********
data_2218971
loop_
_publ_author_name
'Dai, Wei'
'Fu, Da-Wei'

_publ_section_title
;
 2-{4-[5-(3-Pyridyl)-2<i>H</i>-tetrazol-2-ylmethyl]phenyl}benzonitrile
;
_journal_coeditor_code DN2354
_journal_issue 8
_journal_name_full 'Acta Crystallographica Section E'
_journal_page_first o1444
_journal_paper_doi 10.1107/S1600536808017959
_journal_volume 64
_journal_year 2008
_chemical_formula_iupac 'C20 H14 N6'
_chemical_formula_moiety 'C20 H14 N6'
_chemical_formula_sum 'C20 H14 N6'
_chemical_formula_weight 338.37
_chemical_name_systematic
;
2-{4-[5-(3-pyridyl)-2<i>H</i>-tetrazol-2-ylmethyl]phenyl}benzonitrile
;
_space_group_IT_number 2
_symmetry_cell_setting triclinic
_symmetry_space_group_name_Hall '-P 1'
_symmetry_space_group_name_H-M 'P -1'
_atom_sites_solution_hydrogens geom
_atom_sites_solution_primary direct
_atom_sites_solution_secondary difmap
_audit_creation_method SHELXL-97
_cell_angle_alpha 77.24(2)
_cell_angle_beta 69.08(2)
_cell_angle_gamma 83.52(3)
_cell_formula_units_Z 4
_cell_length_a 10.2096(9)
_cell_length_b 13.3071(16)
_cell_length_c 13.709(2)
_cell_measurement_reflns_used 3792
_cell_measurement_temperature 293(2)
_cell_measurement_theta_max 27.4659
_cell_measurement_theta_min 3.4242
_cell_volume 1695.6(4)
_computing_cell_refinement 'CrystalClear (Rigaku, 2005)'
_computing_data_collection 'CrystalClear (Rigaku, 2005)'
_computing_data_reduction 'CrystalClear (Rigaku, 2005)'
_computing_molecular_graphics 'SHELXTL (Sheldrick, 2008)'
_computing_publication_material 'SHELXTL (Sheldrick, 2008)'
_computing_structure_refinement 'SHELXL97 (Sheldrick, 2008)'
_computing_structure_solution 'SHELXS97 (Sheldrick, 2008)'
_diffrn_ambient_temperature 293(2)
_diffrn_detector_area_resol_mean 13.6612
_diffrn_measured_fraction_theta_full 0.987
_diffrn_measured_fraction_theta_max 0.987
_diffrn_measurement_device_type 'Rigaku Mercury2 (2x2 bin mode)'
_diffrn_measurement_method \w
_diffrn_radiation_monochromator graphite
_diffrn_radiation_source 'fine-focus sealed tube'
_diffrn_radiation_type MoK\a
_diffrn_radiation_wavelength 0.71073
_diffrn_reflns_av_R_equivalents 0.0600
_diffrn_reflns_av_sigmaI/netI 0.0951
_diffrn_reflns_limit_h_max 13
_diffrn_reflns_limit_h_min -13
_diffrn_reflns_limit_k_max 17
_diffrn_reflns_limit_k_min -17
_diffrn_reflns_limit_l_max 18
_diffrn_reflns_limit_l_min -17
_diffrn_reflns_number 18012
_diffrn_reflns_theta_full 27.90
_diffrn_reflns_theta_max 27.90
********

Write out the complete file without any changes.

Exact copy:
data_2218971
loop_
_publ_author_name
'Dai, Wei'
'Fu, Da-Wei'

_publ_section_title
;
 2-{4-[5-(3-Pyridyl)-2<i>H</i>-tetrazol-2-ylmethyl]phenyl}benzonitrile
;
_journal_coeditor_code DN2354
_journal_issue 8
_journal_name_full 'Acta Crystallographica Section E'
_journal_page_first o1444
_journal_paper_doi 10.1107/S1600536808017959
_journal_volume 64
_journal_year 2008
_chemical_formula_iupac 'C20 H14 N6'
_chemical_formula_moiety 'C20 H14 N6'
_chemical_formula_sum 'C20 H14 N6'
_chemical_formula_weight 338.37
_chemical_name_systematic
;
2-{4-[5-(3-pyridyl)-2<i>H</i>-tetrazol-2-ylmethyl]phenyl}benzonitrile
;
_space_group_IT_number 2
_symmetry_cell_setting triclinic
_symmetry_space_group_name_Hall '-P 1'
_symmetry_space_group_name_H-M 'P -1'
_atom_sites_solution_hydrogens geom
_atom_sites_solution_primary direct
_atom_sites_solution_secondary difmap
_audit_creation_method SHELXL-97
_cell_angle_alpha 77.24(2)
_cell_angle_beta 69.08(2)
_cell_angle_gamma 83.52(3)
_cell_formula_units_Z 4
_cell_length_a 10.2096(9)
_cell_length_b 13.3071(16)
_cell_length_c 13.709(2)
_cell_measurement_reflns_used 3792
_cell_measurement_temperature 293(2)
_cell_measurement_theta_max 27.4659
_cell_measurement_theta_min 3.4242
_cell_volume 1695.6(4)
_computing_cell_refinement 'CrystalClear (Rigaku, 2005)'
_computing_data_collection 'CrystalClear (Rigaku, 2005)'
_computing_data_reduction 'CrystalClear (Rigaku, 2005)'
_computing_molecular_graphics 'SHELXTL (Sheldrick, 2008)'
_computing_publication_material 'SHELXTL (Sheldrick, 2008)'
_computing_structure_refinement 'SHELXL97 (Sheldrick, 2008)'
_computing_structure_solution 'SHELXS97 (Sheldrick, 2008)'
_diffrn_ambient_temperature 293(2)
_diffrn_detector_area_resol_mean 13.6612
_diffrn_measured_fraction_theta_full 0.987
_diffrn_measured_fraction_theta_max 0.987
_diffrn_measurement_device_type 'Rigaku Mercury2 (2x2 bin mode)'
_diffrn_measurement_method \w
_diffrn_radiation_monochromator graphite
_diffrn_radiation_source 'fine-focus sealed tube'
_diffrn_radiation_type MoK\a
_diffrn_radiation_wavelength 0.71073
_diffrn_reflns_av_R_equivalents 0.0600
_diffrn_reflns_av_sigmaI/netI 0.0951
_diffrn_reflns_limit_h_max 13
_diffrn_reflns_limit_h_min -13
_diffrn_reflns_limit_k_max 17
_diffrn_reflns_limit_k_min -17
_diffrn_reflns_limit_l_max 18
_diffrn_reflns_limit_l_min -17
_diffrn_reflns_number 18012
_diffrn_reflns_theta_full 27.90
_diffrn_reflns_theta_max 27.90